The following will (1) solve a closely related problem, then (2) show that it's equivalent to the one originally posed.

(1) Using the same picture as posted but with a different construction, let $ABCD$ be the square, and $G$ a point on the diagonal $AC$. Define point $E$ such as $GE$ is parallel to $BC$ and $GE=BC$ (so that both $BCEG$ and $AGED$ are parallelograms). Let $F$ be the intersection of $BG$ and $AE$.

It will be proved that: there exists a unique point G for which $AE = AC$, and for that point (only) it also holds true that $DF = DE$.

Calculations work out relatively easy in a complex plane set with the origin at A, and unit $AD$ along the real axis. Then (using $z$ for the complex number associated with point $Z$):

$$a=0, \;\;b=-i, \;\;c = 1-i, \;\;d=1, \;\;g = \lambda c \;\text{ with }\lambda \in (0,1)$$

Since $AGED$ is a parallelogram: $e = d + (g - a) = (1 + \lambda) - i \lambda$. Then:

$$\;\;AE^2 - AC^2 = |e-a|^2 - |c-a|^2 = (1 + \lambda)^2 + \lambda^2 - 2 = 2 \lambda^2 + 2 \lambda - 1$$

\begin{align} \;\;DF^2 - DE^2 = |f-d|^2 - |e-d|^2 & = |(\lambda^2 + \lambda - 1) - i \lambda^2|^2 - |\lambda - i \lambda|^2 \\ & = 2 \lambda^4 + 2 \lambda^3 - 3 \lambda^2 - 2 \lambda + 1 \\ & = (\lambda^2 - 1)(2 \lambda^2 + 2 \lambda - 1) \\ & = (\lambda^2 - 1)(AE^2 - AC^2) \end{align}

$\lambda^2 - 1 \ne 0$ since $\lambda \in (0,1)$ , which proves that $\;\;DF = DE \;\; \iff \;\; AE = AC$.

Furthermore, since $2 \lambda^2 + 2 \lambda - 1$ is strictly increasing on $(0,1)$ the point $G$ for which $AE=AC$ and $DF=DE$ is uniquely determined (in fact, it's the $G$ corresponding to $\lambda = (-1 + \sqrt{3})/2$).

(2) Back to the original problem, ignore for a moment the last $BG=CE$ constraint, and let $A'$ be the point on line $AD$ such as $AA' = AC$ on the same side of $A$ as $D$. It is easy to check that $BG \lt CE$ at $E \equiv A'$, and $BG \gt CE = 0$ at $E \equiv C$, so there must exist at least one point $E$ along the way where $BG=CE$. It can also be shown that, as point $E$ moves from $A'$ to $C$ along the arc of the circle $AE = AC$, $BG$ increases and $CE$ decreases, so the point where $BG=CE$ is unique. Finally, that unique point $G$ matches the same constraints as the unique point $G$ determined at (1) so in the end they must be the same, thus $BG \parallel CE$ by the construction at (1).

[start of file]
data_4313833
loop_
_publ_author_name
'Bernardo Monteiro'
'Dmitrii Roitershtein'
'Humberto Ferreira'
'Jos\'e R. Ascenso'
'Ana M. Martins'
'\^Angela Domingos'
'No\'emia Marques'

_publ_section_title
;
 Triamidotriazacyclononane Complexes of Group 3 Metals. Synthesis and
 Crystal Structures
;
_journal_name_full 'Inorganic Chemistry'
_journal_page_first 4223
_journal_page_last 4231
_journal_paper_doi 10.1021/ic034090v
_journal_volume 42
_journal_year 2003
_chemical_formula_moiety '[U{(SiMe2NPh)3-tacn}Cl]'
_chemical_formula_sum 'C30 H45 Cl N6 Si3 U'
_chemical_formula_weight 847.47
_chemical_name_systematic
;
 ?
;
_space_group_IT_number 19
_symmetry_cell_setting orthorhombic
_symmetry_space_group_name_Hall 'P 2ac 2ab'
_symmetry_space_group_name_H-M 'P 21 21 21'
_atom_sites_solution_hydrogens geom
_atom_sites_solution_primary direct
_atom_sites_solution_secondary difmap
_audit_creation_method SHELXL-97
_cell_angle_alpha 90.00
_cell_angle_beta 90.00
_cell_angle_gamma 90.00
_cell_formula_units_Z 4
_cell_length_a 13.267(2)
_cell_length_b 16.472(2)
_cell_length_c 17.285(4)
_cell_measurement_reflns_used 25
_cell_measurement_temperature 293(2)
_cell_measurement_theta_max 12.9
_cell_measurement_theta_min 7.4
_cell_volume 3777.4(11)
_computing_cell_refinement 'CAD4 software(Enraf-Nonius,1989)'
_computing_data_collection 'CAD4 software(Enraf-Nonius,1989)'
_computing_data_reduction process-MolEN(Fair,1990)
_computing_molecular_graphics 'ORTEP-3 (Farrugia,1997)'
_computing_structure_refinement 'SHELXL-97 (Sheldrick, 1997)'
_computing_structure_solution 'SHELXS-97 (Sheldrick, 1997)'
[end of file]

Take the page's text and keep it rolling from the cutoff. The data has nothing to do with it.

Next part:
This is not an answer, but an extended comment, to which I hope others will contribute. (Alternatively, it might be a good idea to ask a separate question on Kurschak's Theorem.)

This rough diagram (again I apologise for the lack of technical quality) is what I take to be Kurschak's dissection of one-third of a regular dodecagon of circumradius $R$, into a square of side $R$, proving that the area of the dodecagon is $3R^2$. (This surely ought to count as one of the most memorable results in mathematics, yet I'd never heard of it, until reading Jack D'Aurizio's answer to this question.)

I do see something resembling the figure $ADFB$ from the question (similarly oriented within the large square here), but nothing seems to correspond to the points $G$ or $E$.

Staring from the unit square (ABCD) with G being a point on the diagonal AC, I will use a “reverse” approach by accepting BG = CE and assuming the result of BG // CE.

After joining GE and also DE, we get parallelograms BCEG and ADEG . In particular, $DE // AC$ and $\angle CDE = 45^0$.

Let EG cut CD at $J$ and EG produced cut AB at $J_1$. Clearly, $\triangle ABG \cong \triangle DCE$, $\triangle AJ_1G \cong \triangle DJE$ and $\triangle BJ_1G \cong \triangle CJE$.

At this stage, G can slides freely along AC. E and other connected points and lines move along correspondingly. However, those mentioned triangle pairs (with J to J' and E to E' etc.); remain congruent. All these can be seen in the following figure.

The condition that fixes the point G is AE whose length is given to be the same as AC ($=\sqrt 2$).

If $AJ_1 = x$, other lines will have their lengths marked as shown.

By considering $\triangle AJ_1E$, the value of x can be found from:- $$x^2 + (1 + x)^2 = (\sqrt 2)^2$$

After simplifying, we get x = 0.366.....

EDIT: In $\triangle BJ_1G$, $\theta = \tan^{-1} \dfrac {x}{1 - x} = … = 30^0$.

Once $\theta$ is found to be $30^0$, the problem can be tackled much easier with that piece of additional information. In fact, it becomes a problem (at least part of it) that can be found in many geometry text.

• @CalumGilhooley Nice catch. I have the solution re-written and the diagrams replaced. – Mick Aug 24 '16 at 4:40